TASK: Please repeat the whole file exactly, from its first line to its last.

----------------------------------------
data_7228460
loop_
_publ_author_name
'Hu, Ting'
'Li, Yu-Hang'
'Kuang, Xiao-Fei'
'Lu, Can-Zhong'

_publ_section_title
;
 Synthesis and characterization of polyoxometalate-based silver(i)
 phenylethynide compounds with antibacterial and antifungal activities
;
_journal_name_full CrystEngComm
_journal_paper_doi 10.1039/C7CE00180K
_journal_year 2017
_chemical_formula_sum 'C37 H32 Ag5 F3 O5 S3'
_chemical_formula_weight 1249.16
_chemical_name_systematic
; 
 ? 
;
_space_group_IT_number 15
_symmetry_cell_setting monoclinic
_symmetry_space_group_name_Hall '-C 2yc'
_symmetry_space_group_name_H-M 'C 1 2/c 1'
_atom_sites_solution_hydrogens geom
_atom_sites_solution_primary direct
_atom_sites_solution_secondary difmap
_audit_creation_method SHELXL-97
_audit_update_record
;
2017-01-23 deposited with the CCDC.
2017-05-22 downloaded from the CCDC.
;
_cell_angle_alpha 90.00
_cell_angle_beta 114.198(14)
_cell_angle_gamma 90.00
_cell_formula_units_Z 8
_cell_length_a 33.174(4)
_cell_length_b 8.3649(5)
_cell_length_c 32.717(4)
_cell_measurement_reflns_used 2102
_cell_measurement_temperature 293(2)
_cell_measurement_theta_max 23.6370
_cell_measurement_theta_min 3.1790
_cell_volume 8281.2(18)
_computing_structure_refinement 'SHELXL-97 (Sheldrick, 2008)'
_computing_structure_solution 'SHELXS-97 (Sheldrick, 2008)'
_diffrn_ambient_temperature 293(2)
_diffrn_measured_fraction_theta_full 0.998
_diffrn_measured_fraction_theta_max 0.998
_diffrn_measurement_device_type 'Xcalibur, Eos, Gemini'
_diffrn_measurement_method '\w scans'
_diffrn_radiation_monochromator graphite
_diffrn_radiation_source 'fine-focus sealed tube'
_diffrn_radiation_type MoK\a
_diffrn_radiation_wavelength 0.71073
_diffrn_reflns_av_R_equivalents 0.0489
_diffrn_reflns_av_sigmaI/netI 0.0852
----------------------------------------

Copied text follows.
data_7228460
loop_
_publ_author_name
'Hu, Ting'
'Li, Yu-Hang'
'Kuang, Xiao-Fei'
'Lu, Can-Zhong'

_publ_section_title
;
 Synthesis and characterization of polyoxometalate-based silver(i)
 phenylethynide compounds with antibacterial and antifungal activities
;
_journal_name_full CrystEngComm
_journal_paper_doi 10.1039/C7CE00180K
_journal_year 2017
_chemical_formula_sum 'C37 H32 Ag5 F3 O5 S3'
_chemical_formula_weight 1249.16
_chemical_name_systematic
; 
 ? 
;
_space_group_IT_number 15
_symmetry_cell_setting monoclinic
_symmetry_space_group_name_Hall '-C 2yc'
_symmetry_space_group_name_H-M 'C 1 2/c 1'
_atom_sites_solution_hydrogens geom
_atom_sites_solution_primary direct
_atom_sites_solution_secondary difmap
_audit_creation_method SHELXL-97
_audit_update_record
;
2017-01-23 deposited with the CCDC.
2017-05-22 downloaded from the CCDC.
;
_cell_angle_alpha 90.00
_cell_angle_beta 114.198(14)
_cell_angle_gamma 90.00
_cell_formula_units_Z 8
_cell_length_a 33.174(4)
_cell_length_b 8.3649(5)
_cell_length_c 32.717(4)
_cell_measurement_reflns_used 2102
_cell_measurement_temperature 293(2)
_cell_measurement_theta_max 23.6370
_cell_measurement_theta_min 3.1790
_cell_volume 8281.2(18)
_computing_structure_refinement 'SHELXL-97 (Sheldrick, 2008)'
_computing_structure_solution 'SHELXS-97 (Sheldrick, 2008)'
_diffrn_ambient_temperature 293(2)
_diffrn_measured_fraction_theta_full 0.998
_diffrn_measured_fraction_theta_max 0.998
_diffrn_measurement_device_type 'Xcalibur, Eos, Gemini'
_diffrn_measurement_method '\w scans'
_diffrn_radiation_monochromator graphite
_diffrn_radiation_source 'fine-focus sealed tube'
_diffrn_radiation_type MoK\a
_diffrn_radiation_wavelength 0.71073
_diffrn_reflns_av_R_equivalents 0.0489
_diffrn_reflns_av_sigmaI/netI 0.0852